• 3

    Leave for a few days before serving.

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List of culinary herbs and spices

A spice market in Istanbul

This is a list of culinary herbs and spices. Specifically these are food or drink additives of mostly botanical origin used in nutritionally insignificant quantities for flavoring or coloring.

This list does not contain salt, which is a mineral, nor is it for fictional plants such as aglaophotis, or recreational drugs such as tobacco.

This list is not for plants used primarily for “herbal teas” or tisanes, nor for plant products that are purely medicinal, such as valerian.

A

B

C

D

  • Dill seed (Anethum graveolens)
  • Dill herb or weed (Anethum graveolens)

E

F

G

H

I

J

K

L

M

N

O

P

Q

R

S

T

V

W

Y

Z

  • Za’atar (herbs from the genera OriganumCalaminthaThymus, and Satureja)
  • Zedoary (Curcuma zedoaria)

List of culinary vegetables

Standard

Leafy and salad vegetables

Garden Cress

Iceberg lettuce field in Northern Santa Barbara County

Spinach in flower

Miner’s lettuce

Fruits

Flowers and flower buds

Main article: Edible flowers

Globe artichokes being cooked

Podded vegetables (Legumes)

See also: Types of beans

Diversity in dry common beans

Varieties of soybeans are used for many purposes.

Bulb and stem vegetables

Garlic bulbs and individual cloves, one peeled

Root and tuberous vegetables

Carrots come in a wide variety of shapes and sizes, and also vary in color, including orange, white and purple.

Potatoes are one of the most used staple foods.

Sea vegetables

Caulerpa is a genus of edible seaweed.

French cooking terms

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French cooking terms

Here is the definitive list of common French culinary terms — a useful partner to cookbooks, or watching your favourite cookery show. If we have missed any let us know.

Allumette

The allumette measures approximately ⅛ in/2 mm by ⅛ in/2 mm by 2½ in/6 cm inches. It’s also the starting point for the brunoise.

Bain-marie

A roasting pan or baking dish partially filled with water to allow food to cook more slowly and be protected from direct high heat. Used for custards and terrines.

Batonnet

Batonnet translates to “little stick”. The batonnet measures approximately ¼in/5 mm by ¼in/½ mm x 2½-3 inches or about 8cm. It is also the starting point for the small dice.

Bavarois

A creamy pudding made with cream and eggs, then set using gelatin.

Beignets

Small dollops of dough that are fried — very much like fritters.

Beurre Manié

Butter and flour mixed together in equal parts and used to thicken stews, soups, and casseroles.

Beurre Noisette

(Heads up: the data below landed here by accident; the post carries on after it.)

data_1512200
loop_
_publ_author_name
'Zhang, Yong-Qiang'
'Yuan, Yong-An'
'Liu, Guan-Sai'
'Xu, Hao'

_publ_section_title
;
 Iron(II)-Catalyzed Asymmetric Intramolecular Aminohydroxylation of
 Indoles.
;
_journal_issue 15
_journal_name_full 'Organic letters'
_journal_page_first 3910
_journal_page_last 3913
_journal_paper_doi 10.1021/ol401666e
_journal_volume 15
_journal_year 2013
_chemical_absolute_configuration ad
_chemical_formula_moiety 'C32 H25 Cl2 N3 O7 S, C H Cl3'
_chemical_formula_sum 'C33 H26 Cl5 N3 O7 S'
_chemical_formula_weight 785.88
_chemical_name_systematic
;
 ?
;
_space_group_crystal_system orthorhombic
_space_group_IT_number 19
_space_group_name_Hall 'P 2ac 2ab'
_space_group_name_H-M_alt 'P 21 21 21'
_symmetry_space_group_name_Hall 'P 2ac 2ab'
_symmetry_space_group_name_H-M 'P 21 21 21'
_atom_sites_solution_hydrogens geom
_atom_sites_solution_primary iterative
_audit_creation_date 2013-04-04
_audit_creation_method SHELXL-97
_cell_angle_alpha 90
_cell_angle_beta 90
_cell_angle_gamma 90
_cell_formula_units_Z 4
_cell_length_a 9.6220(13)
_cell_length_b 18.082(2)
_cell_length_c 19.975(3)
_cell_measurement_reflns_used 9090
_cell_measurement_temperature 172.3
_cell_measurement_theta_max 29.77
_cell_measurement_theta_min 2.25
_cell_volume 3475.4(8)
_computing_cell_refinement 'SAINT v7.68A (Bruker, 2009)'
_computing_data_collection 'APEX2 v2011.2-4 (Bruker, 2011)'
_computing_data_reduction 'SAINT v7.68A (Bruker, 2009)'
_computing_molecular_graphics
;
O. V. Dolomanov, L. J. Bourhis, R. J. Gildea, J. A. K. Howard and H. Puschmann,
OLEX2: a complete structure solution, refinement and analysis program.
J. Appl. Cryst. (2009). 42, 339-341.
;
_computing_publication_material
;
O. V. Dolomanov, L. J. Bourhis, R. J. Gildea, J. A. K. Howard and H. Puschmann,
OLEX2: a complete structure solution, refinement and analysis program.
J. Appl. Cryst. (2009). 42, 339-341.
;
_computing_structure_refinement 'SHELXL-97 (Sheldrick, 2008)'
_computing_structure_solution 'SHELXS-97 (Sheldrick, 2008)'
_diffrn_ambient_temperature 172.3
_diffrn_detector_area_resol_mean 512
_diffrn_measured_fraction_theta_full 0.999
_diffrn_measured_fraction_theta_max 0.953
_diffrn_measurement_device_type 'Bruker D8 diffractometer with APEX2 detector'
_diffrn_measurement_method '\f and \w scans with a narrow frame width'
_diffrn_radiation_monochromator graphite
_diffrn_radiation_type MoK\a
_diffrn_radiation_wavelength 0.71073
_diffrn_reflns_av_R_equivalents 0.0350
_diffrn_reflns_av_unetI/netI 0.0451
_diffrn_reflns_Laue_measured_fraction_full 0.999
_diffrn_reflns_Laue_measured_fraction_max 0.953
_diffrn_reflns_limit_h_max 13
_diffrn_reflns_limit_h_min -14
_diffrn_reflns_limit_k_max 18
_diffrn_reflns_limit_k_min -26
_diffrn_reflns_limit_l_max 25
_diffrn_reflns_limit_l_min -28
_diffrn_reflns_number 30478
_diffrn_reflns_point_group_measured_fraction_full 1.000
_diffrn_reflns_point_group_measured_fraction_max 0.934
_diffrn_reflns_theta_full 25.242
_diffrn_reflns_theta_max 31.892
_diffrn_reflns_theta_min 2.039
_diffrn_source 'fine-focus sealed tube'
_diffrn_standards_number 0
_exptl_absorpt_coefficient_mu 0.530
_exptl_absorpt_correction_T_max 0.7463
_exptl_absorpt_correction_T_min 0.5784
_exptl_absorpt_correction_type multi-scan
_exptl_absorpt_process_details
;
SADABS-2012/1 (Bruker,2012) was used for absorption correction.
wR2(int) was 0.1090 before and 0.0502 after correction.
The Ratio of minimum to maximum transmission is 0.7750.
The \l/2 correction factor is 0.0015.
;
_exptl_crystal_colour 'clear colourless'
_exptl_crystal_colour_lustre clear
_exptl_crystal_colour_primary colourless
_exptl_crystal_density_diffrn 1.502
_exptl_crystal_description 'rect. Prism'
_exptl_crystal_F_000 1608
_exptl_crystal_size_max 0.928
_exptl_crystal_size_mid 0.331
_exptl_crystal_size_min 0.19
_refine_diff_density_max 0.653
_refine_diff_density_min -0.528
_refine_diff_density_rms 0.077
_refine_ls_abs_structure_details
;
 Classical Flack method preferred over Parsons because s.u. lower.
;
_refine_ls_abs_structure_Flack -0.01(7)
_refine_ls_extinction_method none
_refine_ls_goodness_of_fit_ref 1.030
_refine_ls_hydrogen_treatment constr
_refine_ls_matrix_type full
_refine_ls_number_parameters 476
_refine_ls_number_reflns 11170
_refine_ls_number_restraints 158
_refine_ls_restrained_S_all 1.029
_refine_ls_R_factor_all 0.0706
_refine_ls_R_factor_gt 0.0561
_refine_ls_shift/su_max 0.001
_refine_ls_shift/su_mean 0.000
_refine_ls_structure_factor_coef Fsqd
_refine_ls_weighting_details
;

Browned butter.

Bisque

A smooth, creamy soup made from a base of shellfish stock.

Blanch

To place fruit or vegetables in boiling water so the skin can be removed more easily.

Blanquette

A stew made from meat that has not been browned or fried. Usually refers to stews made of lamb, chicken or veal.

Bouchées

Small puff pastry cases with a savoury filling, usually served as an Hors d’Oeuvre.

Bouillon

A broth or stock, usually a meat, some vegetables and a bouquet garni boiled in water.

Bouquet Garni

A mixture of fresh herbs tied together with string and used to flavour stews, soups etc. It refers to a mix of parsley, bay leaf, thyme (and sometimes celery stalk). The bouquet is removed before serving.

Brule

To burn a food to caramelize the sugar on a foods surface.

Brunoise

Vegetables cut into very small diced pieces, based on a julienne cut, but just turned 90° and diced.

Canapé

An appetizer consisting of a small bread or biscuit base covered with a flavoured topping such asPâté.

Chapelux

Browned breadcrumbs.

Chaud-froid

A French term describing a dish that is first cooked and then chilled for service.

Chiffonade

Rolling up herbs, or leafy greens like spinach and cutting them into very fine shreds.

Chine

To remove the backbone from a rack of ribs.

Choux

Choux Pastry, or Pâte à Choux, is a light pastry dough made from butter, water, flour, and eggs. Instead of a raising agent its high moisture content creates steam during cooking to puff the pastry. Amongst others, choux pastry is used make profiteroles, croquembouches, and éclairs.

Compote

A dessert consisting of fruit stewed in a sugar syrup, originates from the 17th century.

Concassé

A French term for rough chopping ingredients — usually referring to tomatoes.

Consommé

A richly flavoured, clear soup. To achieve this, egg whites are added and the soup is simmered to allow the inpurities to be skimmed off.

Coulis

A thick sauce usually made from one main ingredient, such as raspberry coulis.

Court Bouillon

Flavoured liquid used for cooking fish.

Crêpes

Very thin pancakes.

Croquettes

A mixture of potato with ground cooked meat, fish or poultry formed into balls, patties or other shapes and coated with a breading before frying.

Croustade

Bread piece dipped in butter and baked until it is crisp.

Croûte

Crust. Sometimes refers to a pastry crust, sometimes to toasted or fried bread.